The number of consumers whose personal information was compromised by a cyberattack at Equifax has edged higher.
The credit reporting agency said Monday the security firm investigating the data breach has added 2.5 million consumers to the list of those who may have been affected.
That means there are now 145.5 million people whose Social Security numbers, names, addresses, and birthdates may have fallen into the hands of identity thieves.
Equifax, announced last month that consumer data was compromised from the middle of May through late July.
Investigators are finished
Equifax hired a cybersecurity firm called Mandiant to investigate the attack.
The new interim CEO at Equifax, Paulino do Rego Barros, Jr., says he learned Sunday that Mandiant had finished its analysis and upped the number of possibly affected consumers.
Barros says he told Mandiant to release its report "promptly." In Monday's statement Barros added: "I want to apologize again to all impacted consumers. As this important phase of our work is now completed, we continue to take numerous steps to review and enhance our cybersecurity practices."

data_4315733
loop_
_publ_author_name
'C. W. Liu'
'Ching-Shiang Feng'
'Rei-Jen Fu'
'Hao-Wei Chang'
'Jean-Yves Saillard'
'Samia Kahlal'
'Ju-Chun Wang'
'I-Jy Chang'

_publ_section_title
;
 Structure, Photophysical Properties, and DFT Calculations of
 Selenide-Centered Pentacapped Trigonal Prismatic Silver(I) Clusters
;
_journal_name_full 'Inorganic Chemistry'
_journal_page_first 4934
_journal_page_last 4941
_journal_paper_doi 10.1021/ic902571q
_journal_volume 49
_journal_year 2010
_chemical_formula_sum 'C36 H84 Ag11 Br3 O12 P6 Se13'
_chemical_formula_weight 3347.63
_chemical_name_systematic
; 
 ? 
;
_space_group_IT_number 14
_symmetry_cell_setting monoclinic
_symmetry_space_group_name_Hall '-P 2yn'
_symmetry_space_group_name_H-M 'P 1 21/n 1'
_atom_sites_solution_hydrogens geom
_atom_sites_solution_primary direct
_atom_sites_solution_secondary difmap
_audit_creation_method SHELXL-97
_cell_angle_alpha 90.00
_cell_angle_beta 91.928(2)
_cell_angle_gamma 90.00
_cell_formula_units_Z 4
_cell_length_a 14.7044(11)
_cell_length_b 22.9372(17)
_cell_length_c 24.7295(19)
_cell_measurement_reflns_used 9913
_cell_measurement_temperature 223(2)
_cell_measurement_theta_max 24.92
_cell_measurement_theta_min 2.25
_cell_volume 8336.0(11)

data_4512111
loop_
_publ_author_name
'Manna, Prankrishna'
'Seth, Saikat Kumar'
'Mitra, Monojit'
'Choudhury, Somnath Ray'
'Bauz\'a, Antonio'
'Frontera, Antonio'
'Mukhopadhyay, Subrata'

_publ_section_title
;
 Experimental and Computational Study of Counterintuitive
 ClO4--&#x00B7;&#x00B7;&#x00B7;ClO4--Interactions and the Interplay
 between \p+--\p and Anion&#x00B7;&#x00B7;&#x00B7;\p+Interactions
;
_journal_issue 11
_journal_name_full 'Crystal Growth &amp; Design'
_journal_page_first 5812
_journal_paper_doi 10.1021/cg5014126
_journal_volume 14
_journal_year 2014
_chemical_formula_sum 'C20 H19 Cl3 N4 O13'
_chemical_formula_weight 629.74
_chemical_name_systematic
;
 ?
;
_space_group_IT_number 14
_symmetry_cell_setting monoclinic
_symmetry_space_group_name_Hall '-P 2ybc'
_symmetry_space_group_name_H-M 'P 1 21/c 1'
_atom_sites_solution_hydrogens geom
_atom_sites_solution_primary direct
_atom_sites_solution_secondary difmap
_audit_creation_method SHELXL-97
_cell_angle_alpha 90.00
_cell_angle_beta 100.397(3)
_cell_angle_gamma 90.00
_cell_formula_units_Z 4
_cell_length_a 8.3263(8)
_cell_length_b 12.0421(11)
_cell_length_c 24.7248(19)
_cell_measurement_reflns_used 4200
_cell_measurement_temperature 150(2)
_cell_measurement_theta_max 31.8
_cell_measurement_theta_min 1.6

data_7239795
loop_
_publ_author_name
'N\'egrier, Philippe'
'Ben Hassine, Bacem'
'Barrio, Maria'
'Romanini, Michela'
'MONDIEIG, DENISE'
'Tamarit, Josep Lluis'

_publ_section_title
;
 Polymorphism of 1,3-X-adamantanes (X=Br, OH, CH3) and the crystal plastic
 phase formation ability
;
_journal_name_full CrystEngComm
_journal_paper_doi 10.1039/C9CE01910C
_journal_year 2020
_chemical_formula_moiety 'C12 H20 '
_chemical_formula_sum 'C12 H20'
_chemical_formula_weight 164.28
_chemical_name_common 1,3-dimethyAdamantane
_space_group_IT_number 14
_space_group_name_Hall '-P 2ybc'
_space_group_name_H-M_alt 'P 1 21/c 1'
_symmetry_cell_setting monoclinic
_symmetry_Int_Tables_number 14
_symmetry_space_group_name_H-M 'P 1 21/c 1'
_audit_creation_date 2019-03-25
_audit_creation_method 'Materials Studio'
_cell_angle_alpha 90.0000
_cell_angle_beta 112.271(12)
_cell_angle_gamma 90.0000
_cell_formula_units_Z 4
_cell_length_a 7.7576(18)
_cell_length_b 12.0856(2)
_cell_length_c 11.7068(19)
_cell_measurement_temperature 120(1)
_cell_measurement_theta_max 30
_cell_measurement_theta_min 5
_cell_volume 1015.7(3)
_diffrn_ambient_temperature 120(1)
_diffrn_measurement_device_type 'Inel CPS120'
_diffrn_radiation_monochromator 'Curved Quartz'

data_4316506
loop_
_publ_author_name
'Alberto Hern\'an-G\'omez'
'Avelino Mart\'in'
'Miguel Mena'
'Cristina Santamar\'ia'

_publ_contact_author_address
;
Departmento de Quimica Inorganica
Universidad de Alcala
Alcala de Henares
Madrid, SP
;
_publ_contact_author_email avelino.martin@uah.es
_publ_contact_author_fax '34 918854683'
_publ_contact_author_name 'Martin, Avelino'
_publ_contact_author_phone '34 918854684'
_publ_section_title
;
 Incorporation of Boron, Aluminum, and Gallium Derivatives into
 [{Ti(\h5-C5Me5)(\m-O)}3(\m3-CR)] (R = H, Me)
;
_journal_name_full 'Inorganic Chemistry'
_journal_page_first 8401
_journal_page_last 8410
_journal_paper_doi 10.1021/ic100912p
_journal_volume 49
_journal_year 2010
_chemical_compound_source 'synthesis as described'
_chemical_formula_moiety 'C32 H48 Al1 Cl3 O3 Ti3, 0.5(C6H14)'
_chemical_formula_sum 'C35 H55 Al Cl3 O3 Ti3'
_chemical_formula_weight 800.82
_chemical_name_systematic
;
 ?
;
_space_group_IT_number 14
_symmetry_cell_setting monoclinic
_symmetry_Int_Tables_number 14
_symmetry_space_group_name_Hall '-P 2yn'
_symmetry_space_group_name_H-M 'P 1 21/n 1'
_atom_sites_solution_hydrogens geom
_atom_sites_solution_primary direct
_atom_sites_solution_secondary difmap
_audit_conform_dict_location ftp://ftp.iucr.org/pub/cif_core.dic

Equifax has a feature on its website that people can use to find out if they were affected by the attack.
The company says that tool will be updated with the newly identified consumers no later than Sunday.
Ex-CEO on Capitol Hill Tuesday
The CEO who resigned from Equifax on September 25 will face a Congressional panel Tuesday to answer questions about the security breach.
Richard Smith gave the Subcommittee on Digital Commerce and Consumer Protection his opening remarks ahead of time.
"As CEO I was ultimately responsible for what happened on my watch," Smith's statement says. "Equifax was entrusted with Americans’ private data and we let them down."
Smith says "...it appears that the breach occurred because of both human error and technology failures."
His 8 a.m. hearing can be watched here.
No Representatives from Minnesota or neighboring states serve on the panel that will question him.